Mortgaging the White House May 2, 2009Posted by rogerhollander in Economic Crisis.
Tags: bailout, bank bailout, banking barons, banksters, bill moyers, citigroup, congressional oversight, cop, economic advisor, Economic Crisis, fdr, Federal Reserve, finance industry, foreclosure, franklin delano roosevelt, geithner, great deression, gretchen morgenson, jo becker, laissez-faire, Larry Summers, michael winship, new york federal reserve, president obama, richard durbin, robert rubin, roger hollander, tarp, tarp bailout, taxpayer, treasury, Wall Street, white house
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Published on Saturday, May 2, 2009 by CommonDreams.org
In his first hundred days, FDR came out swinging. He shut down the banks, threw the money lenders from the temple, cranked out so much legislation so fast he would shout to his secretary, Grace Tully, “Grace, take a law!” Will Rogers said Congress didn’t pass bills anymore; it just waved as they went by.
President Obama’s been busy, but contrary to many of the pundits, he’s no FDR. Our new president got his political education in the world of Chicago ward politics, and seems to have adopted a strategy from the machine of that city’s longtime boss, the late Richard J. Daley, father of the current mayor there. “Don’t make no waves,” one of Daley’s henchmen used to advise, “don’t back no losers.”
Your opinion of Obama’s first 100 days depends of course on your own vantage point. But we’d argue that as part of his bending over backwards to support the banks and avoid the losers, he has blundered mightily in his choice of economic advisers.
Last week, at a hearing of the Congressional Oversight Panel (COP) monitoring the Troubled Asset Relief Program (TARP), Treasury Secretary Timothy Geithner tried to correct AFL-CIO General Counsel Damon Silvers. “I’ve practiced law and you’ve been a banker,” Silvers said. Never, Geithner replied, “I’ve only been in public service.”
We beg to differ. Read Jo Becker and Gretchen Morgenson’s front-page profile of Secretary Geithner in Monday’s New York Times, and you’ll see how Robert Rubin protégé Geithner, during the five years he was running the New York Federal Reserve, fell under the spell of the big barons of banking to whom he would one day help shovel overly generous sums of money at taxpayer expense.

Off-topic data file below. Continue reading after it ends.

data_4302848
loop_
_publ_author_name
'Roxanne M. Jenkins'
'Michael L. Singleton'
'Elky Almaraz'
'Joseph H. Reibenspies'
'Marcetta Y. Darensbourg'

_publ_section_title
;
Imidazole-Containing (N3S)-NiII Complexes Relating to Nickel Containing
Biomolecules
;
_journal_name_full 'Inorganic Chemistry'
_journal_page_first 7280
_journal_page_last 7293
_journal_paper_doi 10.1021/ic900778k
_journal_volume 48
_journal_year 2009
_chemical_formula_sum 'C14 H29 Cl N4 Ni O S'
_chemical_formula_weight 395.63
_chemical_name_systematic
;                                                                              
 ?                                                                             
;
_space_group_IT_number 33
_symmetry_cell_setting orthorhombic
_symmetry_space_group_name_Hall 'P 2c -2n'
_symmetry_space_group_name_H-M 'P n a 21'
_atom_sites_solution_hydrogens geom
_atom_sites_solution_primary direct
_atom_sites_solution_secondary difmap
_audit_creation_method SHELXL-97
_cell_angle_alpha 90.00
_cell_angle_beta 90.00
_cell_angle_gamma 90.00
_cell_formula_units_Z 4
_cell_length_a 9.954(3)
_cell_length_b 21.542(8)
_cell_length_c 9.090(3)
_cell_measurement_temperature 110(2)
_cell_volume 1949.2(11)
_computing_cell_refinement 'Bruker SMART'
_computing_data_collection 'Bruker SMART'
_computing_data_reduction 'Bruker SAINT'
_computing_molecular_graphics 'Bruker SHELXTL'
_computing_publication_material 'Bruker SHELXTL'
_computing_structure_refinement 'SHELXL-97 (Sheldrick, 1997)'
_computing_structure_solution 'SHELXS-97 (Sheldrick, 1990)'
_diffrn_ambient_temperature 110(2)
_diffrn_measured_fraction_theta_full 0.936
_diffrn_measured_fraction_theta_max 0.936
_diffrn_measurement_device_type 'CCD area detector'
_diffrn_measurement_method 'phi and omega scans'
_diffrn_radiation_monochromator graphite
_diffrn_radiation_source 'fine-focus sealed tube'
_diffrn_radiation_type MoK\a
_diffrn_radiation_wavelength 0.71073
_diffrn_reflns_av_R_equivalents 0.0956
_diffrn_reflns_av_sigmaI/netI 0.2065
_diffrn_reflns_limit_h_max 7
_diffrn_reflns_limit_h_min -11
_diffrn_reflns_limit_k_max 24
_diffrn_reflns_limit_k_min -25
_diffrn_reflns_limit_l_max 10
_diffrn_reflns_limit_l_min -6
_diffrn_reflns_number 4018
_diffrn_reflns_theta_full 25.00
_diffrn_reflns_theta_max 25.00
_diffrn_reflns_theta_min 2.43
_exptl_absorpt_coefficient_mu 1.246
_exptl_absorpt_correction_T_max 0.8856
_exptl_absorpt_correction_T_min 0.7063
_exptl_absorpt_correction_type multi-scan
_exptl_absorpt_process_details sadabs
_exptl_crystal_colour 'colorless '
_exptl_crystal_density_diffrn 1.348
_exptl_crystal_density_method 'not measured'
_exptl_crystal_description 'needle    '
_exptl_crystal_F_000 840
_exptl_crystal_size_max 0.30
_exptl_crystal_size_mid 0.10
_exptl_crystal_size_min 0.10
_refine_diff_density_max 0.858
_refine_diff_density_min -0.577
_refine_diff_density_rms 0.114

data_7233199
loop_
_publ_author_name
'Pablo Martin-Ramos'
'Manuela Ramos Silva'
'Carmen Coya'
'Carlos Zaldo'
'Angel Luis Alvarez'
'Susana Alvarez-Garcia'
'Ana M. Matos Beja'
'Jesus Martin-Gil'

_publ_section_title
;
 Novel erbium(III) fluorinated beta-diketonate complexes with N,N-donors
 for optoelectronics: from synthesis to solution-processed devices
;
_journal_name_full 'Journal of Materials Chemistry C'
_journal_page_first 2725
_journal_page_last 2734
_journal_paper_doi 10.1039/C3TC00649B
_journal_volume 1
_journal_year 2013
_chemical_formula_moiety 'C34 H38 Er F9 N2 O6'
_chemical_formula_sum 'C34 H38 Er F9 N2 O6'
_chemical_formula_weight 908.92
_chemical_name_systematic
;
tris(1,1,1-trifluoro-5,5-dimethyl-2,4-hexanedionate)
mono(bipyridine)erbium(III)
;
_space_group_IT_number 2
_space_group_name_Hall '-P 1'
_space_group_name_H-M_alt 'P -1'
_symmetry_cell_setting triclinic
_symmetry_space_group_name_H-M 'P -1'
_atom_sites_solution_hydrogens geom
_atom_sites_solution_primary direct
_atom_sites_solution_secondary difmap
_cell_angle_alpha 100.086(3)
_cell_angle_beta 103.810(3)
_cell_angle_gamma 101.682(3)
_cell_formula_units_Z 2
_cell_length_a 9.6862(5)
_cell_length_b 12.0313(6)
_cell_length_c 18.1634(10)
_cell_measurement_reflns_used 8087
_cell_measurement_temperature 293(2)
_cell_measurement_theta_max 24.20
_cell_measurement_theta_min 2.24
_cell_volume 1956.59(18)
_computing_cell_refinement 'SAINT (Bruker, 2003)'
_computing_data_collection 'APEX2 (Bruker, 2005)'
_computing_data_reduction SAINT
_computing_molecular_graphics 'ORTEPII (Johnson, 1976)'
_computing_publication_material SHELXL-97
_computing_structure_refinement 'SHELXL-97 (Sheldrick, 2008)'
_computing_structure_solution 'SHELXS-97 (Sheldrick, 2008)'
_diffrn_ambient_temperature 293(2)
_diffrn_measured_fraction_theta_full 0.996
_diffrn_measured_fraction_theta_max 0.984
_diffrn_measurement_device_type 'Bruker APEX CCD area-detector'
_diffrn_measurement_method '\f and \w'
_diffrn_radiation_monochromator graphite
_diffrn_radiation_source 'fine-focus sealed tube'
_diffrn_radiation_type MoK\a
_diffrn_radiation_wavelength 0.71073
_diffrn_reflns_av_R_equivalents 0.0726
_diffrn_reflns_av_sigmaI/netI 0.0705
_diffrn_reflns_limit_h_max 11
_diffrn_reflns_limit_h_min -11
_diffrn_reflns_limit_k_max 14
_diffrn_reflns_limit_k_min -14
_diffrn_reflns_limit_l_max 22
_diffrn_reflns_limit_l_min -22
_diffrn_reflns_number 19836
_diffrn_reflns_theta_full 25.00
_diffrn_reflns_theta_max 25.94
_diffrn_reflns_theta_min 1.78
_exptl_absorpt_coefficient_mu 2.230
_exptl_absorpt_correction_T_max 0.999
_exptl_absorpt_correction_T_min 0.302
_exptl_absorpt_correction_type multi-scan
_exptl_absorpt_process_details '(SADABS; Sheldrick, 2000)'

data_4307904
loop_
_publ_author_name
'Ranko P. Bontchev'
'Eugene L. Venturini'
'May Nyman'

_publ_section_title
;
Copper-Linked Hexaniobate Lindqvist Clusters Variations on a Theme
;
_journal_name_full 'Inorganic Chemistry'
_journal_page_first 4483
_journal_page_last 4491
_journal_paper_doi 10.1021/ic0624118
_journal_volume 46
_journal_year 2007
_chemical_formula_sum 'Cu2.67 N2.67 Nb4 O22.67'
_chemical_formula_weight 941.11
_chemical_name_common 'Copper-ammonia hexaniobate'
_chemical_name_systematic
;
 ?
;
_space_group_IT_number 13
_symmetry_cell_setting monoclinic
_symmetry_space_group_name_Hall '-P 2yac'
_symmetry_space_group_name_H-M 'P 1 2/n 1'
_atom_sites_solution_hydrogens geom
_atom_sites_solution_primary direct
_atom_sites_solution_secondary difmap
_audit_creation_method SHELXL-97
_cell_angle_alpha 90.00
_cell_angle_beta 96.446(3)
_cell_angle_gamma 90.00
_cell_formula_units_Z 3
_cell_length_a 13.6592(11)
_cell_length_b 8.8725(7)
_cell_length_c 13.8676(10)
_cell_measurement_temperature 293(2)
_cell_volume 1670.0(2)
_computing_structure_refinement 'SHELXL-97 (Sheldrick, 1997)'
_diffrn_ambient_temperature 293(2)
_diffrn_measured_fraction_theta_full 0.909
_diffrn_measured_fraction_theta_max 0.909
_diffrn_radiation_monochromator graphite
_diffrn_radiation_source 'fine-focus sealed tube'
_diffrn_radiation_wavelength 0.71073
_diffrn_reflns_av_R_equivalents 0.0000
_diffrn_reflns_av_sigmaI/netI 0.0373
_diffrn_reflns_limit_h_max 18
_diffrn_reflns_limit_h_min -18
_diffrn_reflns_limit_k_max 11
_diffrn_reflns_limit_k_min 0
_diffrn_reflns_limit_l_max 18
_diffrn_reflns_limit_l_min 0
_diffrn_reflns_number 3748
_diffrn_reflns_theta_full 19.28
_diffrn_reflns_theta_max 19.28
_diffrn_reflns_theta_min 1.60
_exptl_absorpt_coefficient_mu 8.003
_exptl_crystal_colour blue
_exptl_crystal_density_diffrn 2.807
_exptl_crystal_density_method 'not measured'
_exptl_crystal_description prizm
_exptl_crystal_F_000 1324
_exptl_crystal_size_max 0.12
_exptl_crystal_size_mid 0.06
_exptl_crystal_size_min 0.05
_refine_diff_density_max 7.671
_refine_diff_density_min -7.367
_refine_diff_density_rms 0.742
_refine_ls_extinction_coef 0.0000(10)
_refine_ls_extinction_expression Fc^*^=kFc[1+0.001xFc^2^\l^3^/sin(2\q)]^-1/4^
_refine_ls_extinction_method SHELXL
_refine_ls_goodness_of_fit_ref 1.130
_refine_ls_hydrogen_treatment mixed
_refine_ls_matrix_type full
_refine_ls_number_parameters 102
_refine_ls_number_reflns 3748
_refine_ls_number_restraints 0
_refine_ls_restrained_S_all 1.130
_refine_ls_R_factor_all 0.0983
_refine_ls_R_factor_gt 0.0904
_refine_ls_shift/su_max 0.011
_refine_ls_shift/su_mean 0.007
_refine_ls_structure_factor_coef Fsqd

During “an era of unbridled and ultimately disastrous risk-taking by the financial industry,” the Times reported, “… He forged unusually close relationships with executives of Wall Street’s giant financial institutions.
“His actions, as a regulator and later a bailout king, often aligned with the industry’s interests and desires, according to interviews with financiers, regulators and analysts and a review of Federal Reserve records.”
Wined and dined at the Four Seasons, and in corporate dining rooms and fine homes by the very men whose greed and judgment helped bring on the Great Collapse, Geithner became so much a favorite of the Club that former Citigroup chairman Sandy Weill talked with him about becoming the bank’s CEO.
According to Becker and Morgenson, “Even as banks complain that the government has attached too many intrusive strings to its financial assistance, a range of critics — lawmakers, economists and even former Federal Reserve colleagues — say that the bailout Mr. Geithner has played such a central role in fashioning is overly generous to the financial industry at taxpayer expense.”
The two reporters write that Geithner “repeatedly missed or overlooked signs” that the financial system was self-destructing. “When he did spot trouble, analysts say, his responses were too measured, or too late.”
In choosing a man to manage the bailout of the banks who’s so cozy with its players, and then installing as his White House economic adviser Larry Summers, who in the Clinton administration took a laissez-faire attitude toward the financial industry which would later enrich him, the president bought into the old fantasy that what’s best for Wall Street is best for America.
With these two as his financial gatekeepers, President Obama’s now in the position of Louis XVI being advised by Marie Antoinette to have another piece of cake until that rumble in the streets has passed on by.